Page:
It was an entirely different time when support for Israel was a uniform consensus on the right. Back in the middle of the 2010s, when many liberals and leftists were being “red-pilled,” part of becoming a right-winger included defending Israel against the incoherent woke Left-Muslim alliance. Only Republicans would defend a bastion of freedom and democracy in a place where autocracy is the norm, according to “red pill” conservative outlets like PragerU and the Young America’s Foundation.
As many ex-leftists converted to the Right at the time, the mixture of the opposition and the censorship experienced meant that, at a certain point, the movement would splinter into many competing factions. Nobody foresaw that the mixture of a handful of neocons, libertarians, traditionalists, and self-proclaimed “classical liberals” would break apart. When Big Tech and Section 230 became the story of the day, the implications grew bigger than merely the role of the government in the economy.
Soon, the substance beneath the surface of paleoconservatism emerged. While the disagreement between factions of the political Right became more intense over foreign policy, all of the factions (except the neocons) were against funding Ukraine and cultivated ties with antiwar leftists like Glenn Greenwald and Matt Taibbi until the Hamas attack on Israel on October 7. While disbelief in the current system of governance has been a point with right-wing beliefs or at least part of the rhetoric, it was never to this extent. After Big Tech, Ukraine, covid-19, January 6, and now Israel, right-wingers are growing more tired of the establishment than ever.
Incensed at their taxpayer money being used to fund woke indoctrination at home and wars abroad, many are becoming extremely wary of the government. Devotion to the GOP as the line of defense has declined as the GOP prefers to maintain people who are willing to sacrifice conservatism for more wars. While the Left will never face accountability for almost anything, the spread of critical race theory, constant gaslighting, and absurd government overreach hasn’t ended but gotten worse. Nowadays, it’s not uncommon to hear arguments from parts of the Right that were once derided as “un-American” only a few decades earlier. Some people on the Right have called American foreign policy “imperialist,” and many hate the federal government.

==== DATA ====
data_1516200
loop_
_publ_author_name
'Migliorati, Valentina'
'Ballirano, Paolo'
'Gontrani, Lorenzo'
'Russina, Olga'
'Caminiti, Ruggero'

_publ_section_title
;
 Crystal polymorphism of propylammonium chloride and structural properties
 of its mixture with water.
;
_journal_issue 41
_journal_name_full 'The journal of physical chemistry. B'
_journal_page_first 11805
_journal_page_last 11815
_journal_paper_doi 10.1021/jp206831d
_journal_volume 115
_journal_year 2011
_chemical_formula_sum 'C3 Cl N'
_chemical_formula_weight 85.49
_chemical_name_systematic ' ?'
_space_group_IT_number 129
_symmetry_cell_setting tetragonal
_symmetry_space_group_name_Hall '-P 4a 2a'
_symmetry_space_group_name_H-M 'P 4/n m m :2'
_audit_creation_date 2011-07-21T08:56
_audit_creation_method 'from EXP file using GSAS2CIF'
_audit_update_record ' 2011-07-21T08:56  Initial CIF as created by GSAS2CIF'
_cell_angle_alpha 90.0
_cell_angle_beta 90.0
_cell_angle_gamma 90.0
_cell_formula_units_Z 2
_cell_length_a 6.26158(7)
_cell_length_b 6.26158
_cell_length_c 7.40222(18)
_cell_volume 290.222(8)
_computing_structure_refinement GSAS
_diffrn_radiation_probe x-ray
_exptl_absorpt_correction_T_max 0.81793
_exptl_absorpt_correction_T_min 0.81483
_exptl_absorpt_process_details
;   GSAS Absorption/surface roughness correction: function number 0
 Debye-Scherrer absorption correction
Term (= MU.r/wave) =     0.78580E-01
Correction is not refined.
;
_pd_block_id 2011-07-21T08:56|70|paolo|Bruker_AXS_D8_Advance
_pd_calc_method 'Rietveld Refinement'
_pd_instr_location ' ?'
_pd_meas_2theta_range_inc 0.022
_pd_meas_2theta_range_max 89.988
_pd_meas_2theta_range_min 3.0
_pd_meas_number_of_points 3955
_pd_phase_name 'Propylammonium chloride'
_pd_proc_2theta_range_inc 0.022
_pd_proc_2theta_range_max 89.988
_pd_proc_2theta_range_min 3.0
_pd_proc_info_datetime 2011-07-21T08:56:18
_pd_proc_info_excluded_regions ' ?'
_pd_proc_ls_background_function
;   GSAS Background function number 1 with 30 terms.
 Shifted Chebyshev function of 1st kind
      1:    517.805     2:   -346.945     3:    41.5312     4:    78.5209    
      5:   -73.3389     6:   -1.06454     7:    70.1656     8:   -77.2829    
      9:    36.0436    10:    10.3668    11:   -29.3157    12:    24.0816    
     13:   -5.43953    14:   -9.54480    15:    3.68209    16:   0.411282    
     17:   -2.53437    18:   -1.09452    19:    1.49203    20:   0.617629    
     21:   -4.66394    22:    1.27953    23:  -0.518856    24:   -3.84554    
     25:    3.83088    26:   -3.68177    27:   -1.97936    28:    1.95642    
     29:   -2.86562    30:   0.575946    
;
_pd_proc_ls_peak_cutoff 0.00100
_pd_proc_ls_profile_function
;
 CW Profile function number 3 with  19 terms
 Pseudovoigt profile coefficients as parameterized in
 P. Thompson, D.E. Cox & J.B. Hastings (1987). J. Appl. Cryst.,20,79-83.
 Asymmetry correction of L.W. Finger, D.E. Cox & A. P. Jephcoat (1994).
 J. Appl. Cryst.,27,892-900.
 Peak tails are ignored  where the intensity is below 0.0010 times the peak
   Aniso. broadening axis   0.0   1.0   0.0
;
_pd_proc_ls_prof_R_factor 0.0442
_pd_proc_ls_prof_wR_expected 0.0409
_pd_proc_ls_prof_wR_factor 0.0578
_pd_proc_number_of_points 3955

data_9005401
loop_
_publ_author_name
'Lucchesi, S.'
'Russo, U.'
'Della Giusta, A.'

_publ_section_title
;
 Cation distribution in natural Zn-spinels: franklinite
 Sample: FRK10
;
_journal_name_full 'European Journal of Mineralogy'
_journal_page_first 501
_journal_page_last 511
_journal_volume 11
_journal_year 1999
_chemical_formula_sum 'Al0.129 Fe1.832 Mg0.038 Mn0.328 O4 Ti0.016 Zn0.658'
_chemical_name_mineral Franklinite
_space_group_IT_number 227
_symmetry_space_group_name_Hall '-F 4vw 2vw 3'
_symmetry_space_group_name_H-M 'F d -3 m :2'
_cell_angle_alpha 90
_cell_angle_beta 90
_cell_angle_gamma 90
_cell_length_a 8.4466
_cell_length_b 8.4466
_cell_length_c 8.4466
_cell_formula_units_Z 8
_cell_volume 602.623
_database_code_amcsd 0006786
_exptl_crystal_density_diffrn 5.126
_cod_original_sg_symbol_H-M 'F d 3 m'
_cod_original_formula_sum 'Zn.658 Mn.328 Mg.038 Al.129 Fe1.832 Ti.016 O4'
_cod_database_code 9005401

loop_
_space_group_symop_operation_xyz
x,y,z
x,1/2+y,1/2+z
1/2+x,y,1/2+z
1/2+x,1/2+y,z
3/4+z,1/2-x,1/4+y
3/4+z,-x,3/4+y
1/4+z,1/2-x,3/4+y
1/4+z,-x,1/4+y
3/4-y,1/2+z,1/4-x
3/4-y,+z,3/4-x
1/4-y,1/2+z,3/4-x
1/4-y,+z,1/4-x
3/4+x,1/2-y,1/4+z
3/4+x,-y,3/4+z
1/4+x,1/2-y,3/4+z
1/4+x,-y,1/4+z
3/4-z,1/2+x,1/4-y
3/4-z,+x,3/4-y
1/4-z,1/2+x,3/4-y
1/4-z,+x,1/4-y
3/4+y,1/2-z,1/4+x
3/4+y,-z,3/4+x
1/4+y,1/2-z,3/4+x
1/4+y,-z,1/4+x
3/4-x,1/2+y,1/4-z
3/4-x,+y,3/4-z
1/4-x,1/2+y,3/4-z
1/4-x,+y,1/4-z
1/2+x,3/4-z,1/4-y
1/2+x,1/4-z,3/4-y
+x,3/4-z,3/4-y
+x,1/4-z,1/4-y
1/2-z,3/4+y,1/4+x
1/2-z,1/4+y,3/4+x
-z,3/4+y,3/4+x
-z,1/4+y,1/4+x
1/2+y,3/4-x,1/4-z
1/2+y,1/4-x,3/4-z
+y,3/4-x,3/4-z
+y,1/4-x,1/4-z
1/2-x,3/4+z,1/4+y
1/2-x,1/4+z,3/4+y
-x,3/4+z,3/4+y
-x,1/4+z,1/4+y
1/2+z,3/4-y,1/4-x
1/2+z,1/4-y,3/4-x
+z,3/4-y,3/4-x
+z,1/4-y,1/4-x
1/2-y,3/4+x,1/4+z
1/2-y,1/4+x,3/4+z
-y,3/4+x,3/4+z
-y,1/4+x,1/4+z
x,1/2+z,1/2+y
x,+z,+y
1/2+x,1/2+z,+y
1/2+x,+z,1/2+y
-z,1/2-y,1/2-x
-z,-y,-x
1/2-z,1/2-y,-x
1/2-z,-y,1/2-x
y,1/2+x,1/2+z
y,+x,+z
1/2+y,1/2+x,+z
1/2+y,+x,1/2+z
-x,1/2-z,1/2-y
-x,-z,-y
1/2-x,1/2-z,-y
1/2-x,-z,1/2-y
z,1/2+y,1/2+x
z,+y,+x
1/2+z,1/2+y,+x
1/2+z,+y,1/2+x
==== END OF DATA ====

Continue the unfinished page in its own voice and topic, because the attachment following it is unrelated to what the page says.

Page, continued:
To them, Joe Biden symbolizes everything rotten about the current status quo—an opportunistic, lying, and intrusive politician making his riches at the expense of taxpayers. Others go along the line of Biden being a two-faced opportunist looking to push for greater government control or merely a stooge for the establishment for such a purpose. Two years ago, you were dismissed from the military for not accepting the vaccine. Today, you can challenge the discharge. Two years ago (again), the Army rolled out woke recruitment ads, alienating predominantly conservative patriots. Now, the Army is rolling out ads featuring a nearly all-white male cast with none of the left-wing elements.
Newsflash: the damage can’t be undone by pandering to people when the substance remains the same. No amount of convincing will help the current administration’s reputation when it nominates Soviet sympathizers; enforces far-left diversity, equity, and inclusion training; gives preferential treatment to far-left rioters; and falsifies economic (and apparently crime) data. Institutional trust can’t be rebuilt by making the institution more like China. By moving further to control politically sensitive segments of the economy and society like artificial intelligence, criminal justice, and online communications while continuing to advance government control over traditional topics (guns and cars), this administration is eroding the very trust in the government it wishes to defend.